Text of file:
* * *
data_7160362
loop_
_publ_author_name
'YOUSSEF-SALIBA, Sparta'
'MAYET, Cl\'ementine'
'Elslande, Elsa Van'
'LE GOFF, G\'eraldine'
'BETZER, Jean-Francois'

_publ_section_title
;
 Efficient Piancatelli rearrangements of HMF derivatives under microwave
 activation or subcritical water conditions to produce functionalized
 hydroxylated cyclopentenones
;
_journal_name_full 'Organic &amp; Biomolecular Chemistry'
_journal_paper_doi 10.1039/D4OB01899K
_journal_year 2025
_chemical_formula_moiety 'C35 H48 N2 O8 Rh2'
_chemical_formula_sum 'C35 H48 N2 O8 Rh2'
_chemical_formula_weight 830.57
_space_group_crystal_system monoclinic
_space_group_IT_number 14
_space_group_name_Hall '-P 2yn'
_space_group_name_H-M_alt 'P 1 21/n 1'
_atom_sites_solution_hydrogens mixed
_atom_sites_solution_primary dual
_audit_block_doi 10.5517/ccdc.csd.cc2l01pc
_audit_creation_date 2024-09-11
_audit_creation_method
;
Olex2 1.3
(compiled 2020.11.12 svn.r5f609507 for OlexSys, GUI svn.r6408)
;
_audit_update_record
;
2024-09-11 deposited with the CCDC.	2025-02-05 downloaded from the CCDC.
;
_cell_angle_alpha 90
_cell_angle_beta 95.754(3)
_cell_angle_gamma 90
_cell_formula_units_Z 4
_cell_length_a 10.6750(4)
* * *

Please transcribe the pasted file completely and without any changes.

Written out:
data_7160362
loop_
_publ_author_name
'YOUSSEF-SALIBA, Sparta'
'MAYET, Cl\'ementine'
'Elslande, Elsa Van'
'LE GOFF, G\'eraldine'
'BETZER, Jean-Francois'

_publ_section_title
;
 Efficient Piancatelli rearrangements of HMF derivatives under microwave
 activation or subcritical water conditions to produce functionalized
 hydroxylated cyclopentenones
;
_journal_name_full 'Organic &amp; Biomolecular Chemistry'
_journal_paper_doi 10.1039/D4OB01899K
_journal_year 2025
_chemical_formula_moiety 'C35 H48 N2 O8 Rh2'
_chemical_formula_sum 'C35 H48 N2 O8 Rh2'
_chemical_formula_weight 830.57
_space_group_crystal_system monoclinic
_space_group_IT_number 14
_space_group_name_Hall '-P 2yn'
_space_group_name_H-M_alt 'P 1 21/n 1'
_atom_sites_solution_hydrogens mixed
_atom_sites_solution_primary dual
_audit_block_doi 10.5517/ccdc.csd.cc2l01pc
_audit_creation_date 2024-09-11
_audit_creation_method
;
Olex2 1.3
(compiled 2020.11.12 svn.r5f609507 for OlexSys, GUI svn.r6408)
;
_audit_update_record
;
2024-09-11 deposited with the CCDC.	2025-02-05 downloaded from the CCDC.
;
_cell_angle_alpha 90
_cell_angle_beta 95.754(3)
_cell_angle_gamma 90
_cell_formula_units_Z 4
_cell_length_a 10.6750(4)